Study: Sex 'blindspot' could misdirect medical research
By Sarah Laskowski
The sex of animals frequently has an effect in biomedical research and therefore should be considered in the study of science, report an international team of scientists from the Wellcome Trust Sanger Institute, The Jackson Laboratory (JAX) and other institutions.
In the largest study of its kind, the researchers found that the differences between male and female mice had an effect that could impact research results in more than half of their studies.
The study, published today in Nature Communications, quantified the differences between males and females — known as sexual dimorphism. The results have implications for the design of future animal studies, which underpin research into treatments for human diseases.
“Our results demonstrate that, regardless of research field or biological system, consideration of sex is important in the design and analysis of animal studies,” says Jacqui White, Ph.D., senior author of the study and now director of The Jackson Laboratory’s Center for Biometric Analysis. “Most importantly, our results reveal an important role of sex in many phenotypes where it would not a priori be expected, indicating that it is not possible to predict when sex should be accounted for in biomedical study design.”
Sex influences the prevalence, course and severity of the majority of common diseases and disorders, including cardiovascular diseases, autoimmune diseases and asthma. In spite of this, the usual approach in biomedical research is to ignore sex or to analyze only one sex and assume the results apply to the other sex.
In this new study, researchers have quantified the difference between male and female mice, looking across multiple experiments and institutes. In the largest study of its kind, scientists analysed up to 234 physical characteristics of more than 50,000 mice.
The team found that in the standard group of mice — the control mice — their sex had an impact on 56.6 per cent of quantitative traits, such as body weight, and on 9.9 per cent of qualitative traits, including whether the shape of the head was normal or abnormal. In mice that had a gene switched off — the mutant mice — their sex modified the effect of the mutation in 13.3 per cent of qualitative traits and up to 17.7 per cent of quantitative traits.
Natasha Karp, Ph.D. first author who carried out the research at the Wellcome Trust Sanger Institute, and who now works in the IMED Biotech Unit at AstraZeneca, says, “This was a scientific blindspot that we really thought needed exploration. A person’s sex has a significant impact on the course and severity of many common diseases, and the consequential side effects of treatments — which are being missed. Now we have a quantitative handle on how much sexual dimorphism has an impact in biomedical research. In the movement towards precision medicine, we not only have to account for genetic differences between people when we consider disease, but also their sex.”
In the study, scientists analysed 14,250 control mice and 40,192 mutant mice from 10 centres that are part of the International Mouse Phenotyping Consortium (IMPC). At each institution, scientists studied up to 234 physical characteristics of the mice, including body composition, metabolic profile, blood components, behavioural traits and whole body characterisation — whether the head shape, coat, paws and other areas of their bodies were normal or abnormal.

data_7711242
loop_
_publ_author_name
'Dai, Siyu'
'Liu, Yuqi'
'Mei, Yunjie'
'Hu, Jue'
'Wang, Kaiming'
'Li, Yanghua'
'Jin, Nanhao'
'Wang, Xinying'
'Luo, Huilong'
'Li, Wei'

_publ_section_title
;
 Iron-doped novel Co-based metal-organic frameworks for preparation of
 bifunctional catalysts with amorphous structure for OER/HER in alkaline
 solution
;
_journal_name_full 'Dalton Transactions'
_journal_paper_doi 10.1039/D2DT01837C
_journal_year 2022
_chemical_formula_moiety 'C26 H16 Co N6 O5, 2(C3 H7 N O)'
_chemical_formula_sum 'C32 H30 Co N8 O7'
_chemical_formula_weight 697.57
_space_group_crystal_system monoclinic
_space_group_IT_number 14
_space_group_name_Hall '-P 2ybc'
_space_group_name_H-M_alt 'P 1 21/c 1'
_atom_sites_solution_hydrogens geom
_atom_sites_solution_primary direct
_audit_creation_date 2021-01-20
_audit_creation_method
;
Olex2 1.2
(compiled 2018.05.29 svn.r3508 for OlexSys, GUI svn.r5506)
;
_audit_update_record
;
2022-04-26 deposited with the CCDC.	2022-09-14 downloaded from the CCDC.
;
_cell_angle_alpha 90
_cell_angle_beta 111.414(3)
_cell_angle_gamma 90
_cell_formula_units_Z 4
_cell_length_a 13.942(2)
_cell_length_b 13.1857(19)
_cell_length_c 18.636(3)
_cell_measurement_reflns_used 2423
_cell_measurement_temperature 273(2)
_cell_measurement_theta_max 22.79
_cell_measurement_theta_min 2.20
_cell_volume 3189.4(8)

In the first half of the study, scientists studied the differences between the physical traits of control male and female mice to see if their sex had an effect.
In the second part of the study, scientists then looked at how the sex of a mouse impacted the effect of a genetic modification. For example, researchers switched off a gene and assessed whether any differences in the resulting trait depended on the sex of the mice.
Professor Judith Mank, an author of the study from University College London, said: “This study illustrates how often sex differences occur in traits that we would otherwise assume to be the same in males and females. More importantly, the fact that a mouse’s sex influenced the effects of genetic modification indicates that males and females differ right down to the underlying genetics behind many traits. This means that only studying males paints half the picture.”
This study presents implications for the design of future animal studies and clinical trials. It has been more than twenty years since it became a requirement that women were included within clinical trials in the U.S. While more women are taking part in clinical trials, increasing from 9 per cent in 1970 to 41 per cent in 2006, women are still under-represented.
The bias is even stronger in the earlier stages of biomedical research. A review of international animal research between 2011 and 2012 found that 22 per cent of studies did not state the sex of the animals, and of those that did, 80 percent of studies used solely males and only 3 percent included both males and females.
Professor Steve Brown, an author of the study and Chair of the International Mouse Phenotyping Consortium Steering Committee, said: “It is likely that important scientific information is missed by not investigating more thoroughly how males and females differ in biomedical research. Rather than extrapolate the results to account for the opposite sex, these results suggest designing experiments to include both sexes in the study of disease. This study is a major step to highlighting the impact of sex differences in research and will help in accounting for those differences in the future of biomedicine.”